Almost three years ago, Katie Garcia suspected she might be pregnant. Panic was her first reaction. She was a new LVN who worked full-time and dreamed of getting her RN. She was unmarried. Her doctors had told her for years that she couldn’t have children, so pregnancy was not in her plans and she was afraid a baby would prevent her from going back to school.
Katie showed up at Options Clinic at closing time, and Summer and Tiffany stayed open to take care of her. Despite her fear and panic, Katie clearly remembers that day—with overwhelming gratitude.
“Summer answered the phone. She could’ve said ‘Hey, we’re closed,’ so I’m really thankful she loves the Lord. I’m really thankful for her heart to just say ‘Come on in.’”
Katie walked through the doors of Options Clinic that day filled with “silent panic, the most silent I’ve ever been, besides sleeping.” Despite her fear, she remembers walking down the hallway and seeing pictures. She remembers the warm environment.
She remembers Tiffany.
“She was warm and welcoming. Knowledgeable. She didn’t talk over me. Just very, very nice.” Tiffany made the whole experience pleasant, despite Katie’s panic.
“Tiffany was very positive. No judgment. But Tiffany, being in the position she’s in—the atmosphere or the anointing she carries or God telling her where she can talk to someone and where she can’t—I’m very appreciative of her sensitivity. She’s very nurturing.”
That was the first time Katie visited Options. The second time, she went back with Justin, now her husband. “He didn’t believe I was pregnant. He kept saying ‘Are you sure this is real?’”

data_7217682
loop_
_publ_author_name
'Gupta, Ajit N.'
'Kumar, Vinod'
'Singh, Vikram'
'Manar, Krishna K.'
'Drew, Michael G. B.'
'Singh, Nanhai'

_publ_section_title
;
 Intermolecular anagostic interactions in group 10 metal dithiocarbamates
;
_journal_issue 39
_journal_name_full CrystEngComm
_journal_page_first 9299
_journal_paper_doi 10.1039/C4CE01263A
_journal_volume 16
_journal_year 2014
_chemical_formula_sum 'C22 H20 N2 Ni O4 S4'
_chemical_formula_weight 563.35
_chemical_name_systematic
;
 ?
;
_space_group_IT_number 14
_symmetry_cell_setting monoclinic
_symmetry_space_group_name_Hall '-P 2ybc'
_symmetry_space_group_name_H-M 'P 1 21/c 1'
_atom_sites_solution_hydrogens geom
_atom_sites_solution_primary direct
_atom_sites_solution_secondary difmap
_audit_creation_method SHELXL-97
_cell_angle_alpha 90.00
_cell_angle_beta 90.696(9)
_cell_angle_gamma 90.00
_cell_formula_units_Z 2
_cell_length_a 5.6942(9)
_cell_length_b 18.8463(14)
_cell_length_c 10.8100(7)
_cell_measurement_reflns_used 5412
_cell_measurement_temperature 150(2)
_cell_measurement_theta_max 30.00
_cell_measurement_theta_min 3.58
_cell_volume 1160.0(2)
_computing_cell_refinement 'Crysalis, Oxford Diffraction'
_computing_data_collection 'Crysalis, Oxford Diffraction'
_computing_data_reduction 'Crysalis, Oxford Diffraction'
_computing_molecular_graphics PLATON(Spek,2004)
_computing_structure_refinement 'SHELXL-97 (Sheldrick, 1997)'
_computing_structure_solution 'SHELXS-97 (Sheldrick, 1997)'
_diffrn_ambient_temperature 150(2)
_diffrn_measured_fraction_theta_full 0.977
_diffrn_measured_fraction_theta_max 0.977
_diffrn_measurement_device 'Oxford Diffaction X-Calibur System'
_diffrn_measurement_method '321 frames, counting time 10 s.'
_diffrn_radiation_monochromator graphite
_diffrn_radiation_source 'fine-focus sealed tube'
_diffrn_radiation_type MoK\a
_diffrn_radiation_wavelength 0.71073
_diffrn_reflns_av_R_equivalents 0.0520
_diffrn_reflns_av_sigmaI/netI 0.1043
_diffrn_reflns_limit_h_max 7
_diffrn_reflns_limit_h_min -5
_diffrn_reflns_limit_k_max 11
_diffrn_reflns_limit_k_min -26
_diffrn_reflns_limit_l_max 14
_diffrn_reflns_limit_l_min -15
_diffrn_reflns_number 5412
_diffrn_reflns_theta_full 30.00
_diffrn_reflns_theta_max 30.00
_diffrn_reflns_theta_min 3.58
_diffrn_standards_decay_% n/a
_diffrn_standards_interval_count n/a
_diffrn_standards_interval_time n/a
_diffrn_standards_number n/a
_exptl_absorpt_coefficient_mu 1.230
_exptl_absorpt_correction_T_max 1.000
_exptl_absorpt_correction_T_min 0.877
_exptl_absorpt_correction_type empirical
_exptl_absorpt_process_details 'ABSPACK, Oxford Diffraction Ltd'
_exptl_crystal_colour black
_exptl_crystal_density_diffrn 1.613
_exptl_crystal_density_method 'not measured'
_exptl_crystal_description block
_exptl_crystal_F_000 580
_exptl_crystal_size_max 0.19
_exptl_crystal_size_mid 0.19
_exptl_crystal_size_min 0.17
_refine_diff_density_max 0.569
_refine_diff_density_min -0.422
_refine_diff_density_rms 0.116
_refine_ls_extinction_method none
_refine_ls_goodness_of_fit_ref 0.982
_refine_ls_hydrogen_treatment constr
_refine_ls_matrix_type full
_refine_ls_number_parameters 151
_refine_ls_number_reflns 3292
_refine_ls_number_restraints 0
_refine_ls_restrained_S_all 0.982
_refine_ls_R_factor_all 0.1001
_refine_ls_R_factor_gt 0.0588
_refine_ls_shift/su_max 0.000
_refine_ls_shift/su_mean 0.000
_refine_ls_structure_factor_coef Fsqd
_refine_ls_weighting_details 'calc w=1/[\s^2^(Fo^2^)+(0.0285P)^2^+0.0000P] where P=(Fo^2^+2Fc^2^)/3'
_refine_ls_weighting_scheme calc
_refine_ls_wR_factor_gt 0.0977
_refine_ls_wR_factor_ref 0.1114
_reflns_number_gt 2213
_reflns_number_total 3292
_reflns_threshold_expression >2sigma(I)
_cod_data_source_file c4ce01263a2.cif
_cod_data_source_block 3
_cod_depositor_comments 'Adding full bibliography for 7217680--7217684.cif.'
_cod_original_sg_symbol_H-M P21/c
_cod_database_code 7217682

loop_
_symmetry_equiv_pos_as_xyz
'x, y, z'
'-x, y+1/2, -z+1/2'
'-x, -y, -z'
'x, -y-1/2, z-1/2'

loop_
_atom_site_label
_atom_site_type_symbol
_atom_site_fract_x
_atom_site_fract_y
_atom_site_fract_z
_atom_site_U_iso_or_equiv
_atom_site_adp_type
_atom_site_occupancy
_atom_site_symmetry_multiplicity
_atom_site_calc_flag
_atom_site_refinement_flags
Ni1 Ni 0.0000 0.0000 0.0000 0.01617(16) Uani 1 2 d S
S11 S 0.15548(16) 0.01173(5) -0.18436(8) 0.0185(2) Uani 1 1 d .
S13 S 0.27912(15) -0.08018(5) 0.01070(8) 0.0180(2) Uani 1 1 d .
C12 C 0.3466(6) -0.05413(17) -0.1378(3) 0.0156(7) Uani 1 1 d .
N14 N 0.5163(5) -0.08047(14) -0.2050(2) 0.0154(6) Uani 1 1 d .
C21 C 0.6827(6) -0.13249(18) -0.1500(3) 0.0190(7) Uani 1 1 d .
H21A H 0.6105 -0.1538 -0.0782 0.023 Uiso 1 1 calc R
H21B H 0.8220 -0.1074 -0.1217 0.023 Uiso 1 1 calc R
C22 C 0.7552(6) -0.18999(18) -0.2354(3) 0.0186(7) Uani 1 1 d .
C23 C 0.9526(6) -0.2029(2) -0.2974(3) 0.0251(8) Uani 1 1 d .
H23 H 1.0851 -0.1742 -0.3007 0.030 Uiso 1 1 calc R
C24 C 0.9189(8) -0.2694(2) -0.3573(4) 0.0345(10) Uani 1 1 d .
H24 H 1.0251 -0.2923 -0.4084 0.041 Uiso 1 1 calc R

Summer and Tiffany were both “very nice, very welcoming” on this second visit. And Katie and Justin left with something that made the pregnancy very real to both. “They give you your first picture in this little silver paper frame. They try to make it more special, more real. It resonates. That frame makes it a big deal. It’s shiny and silver.” Katie shakes her head. “Justin saw everything.”
After that visit, they both knew the pregnancy was real—and they were both all in. Several months later, they married quietly. Their son, Riggin, was born soon after.
“I wouldn’t give Riggin up for anything. Even in his worst two-year-old tantrums,” Katie says with a rueful laugh. Riggin copies everything she and Justin do and say.
“Riggin ‘reads’ the Bible,” Katie says. “I read the bible study to him on my phone and I try to pray over him every night. And Riggin takes the phone and scrolls through it and waves his hand in the air while babbling.” Katie beams with pride. “This has to make God proud!”
Instead of having to give up her dreams of becoming an RN, Katie is now back in school and working part-time. Despite her busy schedule and full life, you can see the happiness in Katie’s eyes—and the determination. “I keep a picture of my son on my phone, and people always ask me why I’m looking at it. Because he’s my motivation.”
Katie says being a wife, mother, and student is tough, but realizes she is fortunate. “Years ago, I met a woman with two kids, unmarried, and she’d just gotten her bachelor’s degree. She said, ‘You can do it, but it’s going to be hard work, especially with kids.’ And now, after having a kid, I can’t imagine being a single parent with two kids and trying to get my bachelor’s in nursing. Even now, with help.”
Wife. Mother. Student. Nurse. Katie wears a lot of hats these days, but her joy and love shine through every word. What does she have to say about her life?
“God is good.”
Written by Misti Pyles, Grace House Volunteer
For some clients, Grace House is more than just a pregnancy assistance center. It’s a place they can take classes to learn about parenting—classes about shots, kid-friendly foods, what babies should be doing at different stages, and infant CPR. It’s a place they can get ask questions or get help with items they need. And, for some clients, Grace House is a home away from home.